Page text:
Fuel scarcity bites harder in Lagos
The resurgence of queues at the pumps is not unconnected with the sharp increase in operational cost of getting prevailing situation where marketers and depot owners are challenged with sourcing foreign exchange (forex) to continue their operations locally.
The implication of this is that depot owners and independent marketers are beginning to shun petrol supply owing to the rising cost of the dollar against the local currency and the inability to source such money. This development as led to a sharp reduction in the supply of the commodity.
The Executive Secretary, Major Oil Marketers Association of Nigeria (MOMAN), Clement Isong, told The Nation that although there are vessels laden with petrol imported by the Nigeria National Petroleum Company Limited (NNPCL) on the high sea waiting to discharge, the cost of hiring daughter vessels for the operation has been discouraging due to the high cost.
Mother vessels are tanker ship that brings the product into the country but berth in the high sea, while daughter vessels are those used in conveying the product from the point of berthing in the high sea to the port before it is emptied into depot tanks.
According to Isong, hiring a daughter vessel to bring the product from onshore to offshore now cost $45, 000 per day as against the previous $20, 000 per day it used to cost because of the high cost of diesel. This is aside other charges paid including the Nigeria Ports Authority (NPA), Nigerian Maritime Administration and Safety Agency (NIMASA) among other charges.
“The challenge remains the exchange rate and the scarcity. It is very difficult to get the dollars. A daughter vessel is hired for 10 days to discharge the content from the mother vessel; this means that it has shot up from $200, 000 to $450, 000. Then marketers and depot owners also pay NPA and NIMASA charges in dollars. Yet, the dollar is scarce and difficult to get,” Isong explained.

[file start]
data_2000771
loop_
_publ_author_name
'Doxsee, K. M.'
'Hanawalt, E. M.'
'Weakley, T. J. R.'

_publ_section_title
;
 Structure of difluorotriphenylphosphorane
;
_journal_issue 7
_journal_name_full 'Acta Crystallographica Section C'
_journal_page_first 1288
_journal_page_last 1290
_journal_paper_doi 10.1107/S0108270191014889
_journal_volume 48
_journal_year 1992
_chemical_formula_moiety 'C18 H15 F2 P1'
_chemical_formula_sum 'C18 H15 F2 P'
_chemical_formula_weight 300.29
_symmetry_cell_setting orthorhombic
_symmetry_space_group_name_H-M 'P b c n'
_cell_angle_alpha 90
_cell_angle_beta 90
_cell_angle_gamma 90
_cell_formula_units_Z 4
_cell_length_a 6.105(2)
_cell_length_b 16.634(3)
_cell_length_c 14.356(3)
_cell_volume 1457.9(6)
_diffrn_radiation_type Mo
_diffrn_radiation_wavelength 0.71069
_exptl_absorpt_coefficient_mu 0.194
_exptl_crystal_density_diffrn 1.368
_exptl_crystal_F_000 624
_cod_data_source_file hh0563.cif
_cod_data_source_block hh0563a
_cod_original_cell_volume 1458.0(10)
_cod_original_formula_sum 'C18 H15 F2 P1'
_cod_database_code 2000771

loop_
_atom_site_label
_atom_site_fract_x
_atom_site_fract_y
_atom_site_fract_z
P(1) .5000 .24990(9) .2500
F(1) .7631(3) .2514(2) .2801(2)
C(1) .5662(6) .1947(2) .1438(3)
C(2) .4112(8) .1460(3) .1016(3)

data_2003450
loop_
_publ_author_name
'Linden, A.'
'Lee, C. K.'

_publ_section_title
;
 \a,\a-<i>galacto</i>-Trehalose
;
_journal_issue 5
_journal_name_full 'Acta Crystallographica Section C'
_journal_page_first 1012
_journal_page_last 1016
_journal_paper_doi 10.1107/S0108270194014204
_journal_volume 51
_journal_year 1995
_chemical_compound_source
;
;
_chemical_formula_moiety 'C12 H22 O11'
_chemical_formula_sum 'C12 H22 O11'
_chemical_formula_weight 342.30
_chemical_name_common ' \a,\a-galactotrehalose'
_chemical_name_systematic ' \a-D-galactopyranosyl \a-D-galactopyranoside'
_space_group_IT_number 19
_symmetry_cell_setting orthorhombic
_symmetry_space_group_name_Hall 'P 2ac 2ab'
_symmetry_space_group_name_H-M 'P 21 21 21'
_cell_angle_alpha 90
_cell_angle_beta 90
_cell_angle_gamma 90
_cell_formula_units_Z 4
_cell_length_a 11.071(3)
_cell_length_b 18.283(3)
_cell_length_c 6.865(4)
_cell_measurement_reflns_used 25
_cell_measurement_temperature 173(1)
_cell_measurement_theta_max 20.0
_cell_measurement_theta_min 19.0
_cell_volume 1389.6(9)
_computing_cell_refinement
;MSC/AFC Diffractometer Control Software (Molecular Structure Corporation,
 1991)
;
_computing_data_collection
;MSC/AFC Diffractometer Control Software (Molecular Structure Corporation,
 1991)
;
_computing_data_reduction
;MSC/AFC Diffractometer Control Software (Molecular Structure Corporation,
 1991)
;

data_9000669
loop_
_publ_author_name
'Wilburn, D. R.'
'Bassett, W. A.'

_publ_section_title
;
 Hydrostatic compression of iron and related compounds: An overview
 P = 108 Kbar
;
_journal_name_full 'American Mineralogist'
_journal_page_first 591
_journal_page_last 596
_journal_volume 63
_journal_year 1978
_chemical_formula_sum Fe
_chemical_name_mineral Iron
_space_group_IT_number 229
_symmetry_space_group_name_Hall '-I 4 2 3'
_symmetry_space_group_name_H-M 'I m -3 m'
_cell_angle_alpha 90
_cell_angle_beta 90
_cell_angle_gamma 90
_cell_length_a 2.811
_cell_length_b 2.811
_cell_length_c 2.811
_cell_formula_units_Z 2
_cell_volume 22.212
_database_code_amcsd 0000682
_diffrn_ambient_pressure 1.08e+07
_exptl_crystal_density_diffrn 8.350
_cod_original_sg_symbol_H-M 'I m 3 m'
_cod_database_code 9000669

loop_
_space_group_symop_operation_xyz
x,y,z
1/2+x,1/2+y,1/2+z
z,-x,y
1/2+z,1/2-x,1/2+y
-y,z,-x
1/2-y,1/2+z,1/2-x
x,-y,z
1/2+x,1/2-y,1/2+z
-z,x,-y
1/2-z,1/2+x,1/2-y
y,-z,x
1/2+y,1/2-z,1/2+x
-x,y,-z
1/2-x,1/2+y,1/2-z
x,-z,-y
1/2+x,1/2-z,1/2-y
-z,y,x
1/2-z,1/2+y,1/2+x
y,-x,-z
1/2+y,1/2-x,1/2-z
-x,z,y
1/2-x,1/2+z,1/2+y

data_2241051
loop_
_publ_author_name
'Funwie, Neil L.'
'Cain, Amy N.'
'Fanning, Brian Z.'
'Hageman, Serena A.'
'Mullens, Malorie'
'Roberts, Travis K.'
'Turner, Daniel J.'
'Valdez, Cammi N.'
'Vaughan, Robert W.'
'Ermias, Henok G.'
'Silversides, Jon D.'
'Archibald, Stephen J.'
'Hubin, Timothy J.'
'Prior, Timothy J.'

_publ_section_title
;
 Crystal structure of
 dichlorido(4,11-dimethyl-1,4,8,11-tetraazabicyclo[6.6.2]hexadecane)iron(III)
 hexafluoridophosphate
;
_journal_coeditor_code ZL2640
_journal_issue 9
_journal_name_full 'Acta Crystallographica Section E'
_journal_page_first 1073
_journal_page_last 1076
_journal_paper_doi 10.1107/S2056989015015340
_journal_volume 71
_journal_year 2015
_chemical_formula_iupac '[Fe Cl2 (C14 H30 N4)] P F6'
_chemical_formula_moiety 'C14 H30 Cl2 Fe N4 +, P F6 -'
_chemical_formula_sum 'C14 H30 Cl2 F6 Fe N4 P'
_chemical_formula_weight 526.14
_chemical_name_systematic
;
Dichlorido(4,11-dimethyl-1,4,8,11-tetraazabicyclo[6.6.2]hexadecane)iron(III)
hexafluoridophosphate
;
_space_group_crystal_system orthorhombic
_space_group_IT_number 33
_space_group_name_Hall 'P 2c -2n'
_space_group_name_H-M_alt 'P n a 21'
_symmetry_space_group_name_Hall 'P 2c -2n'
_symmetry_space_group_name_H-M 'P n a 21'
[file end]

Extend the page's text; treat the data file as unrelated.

This situation, he further explained, accounts for why many marketers and depot owners will refuse to go and lift petrol from the mother vessel and when some of them lifts, then they have to factor in the cost of the dollar and other logistics cost at their depot because no business like to operate at a loss.
In similar vein, the Executive Secretary, Depots and Petroleum Products Marketers Association of Nigeria (DAPPMAN), Olufemi Adewole, observed that the impact of forex on the business is huge. He explained that his members, earlier in the year, used to chatter daughter vessels for their operations at the rate of $25, 000 – $35, 000 per day, at an exchange rate at that time was N385/$1.
“Today, we are chattering daughter vessels at $70, 000 per day; at a point, the exchange rate hit N900 but eventually dropped to N750 few days ago in the parallel market. So somebody has to take this cost. So, any cost that a marketer incurs in the process of bringing the product to you in the retail outlet has to be recovered,” Adewole explained.
DAPPMAN’s Chairman, Mrs. Winifred Akpani, at an earlier briefing in Lagos, explained that marketers pay through their noses to get petrol now and are also heavily yoked with huge charges which are denominated in foreign exchange. She blamed the difficulty in accessing forex at the official Central Bank of Nigeria (CBN) rate as being responsible for the price differential in petrol distribution in the country. She decried what she termed the “absence of a level-playing field” that guaranteed access to dollars for all marketers at official rates.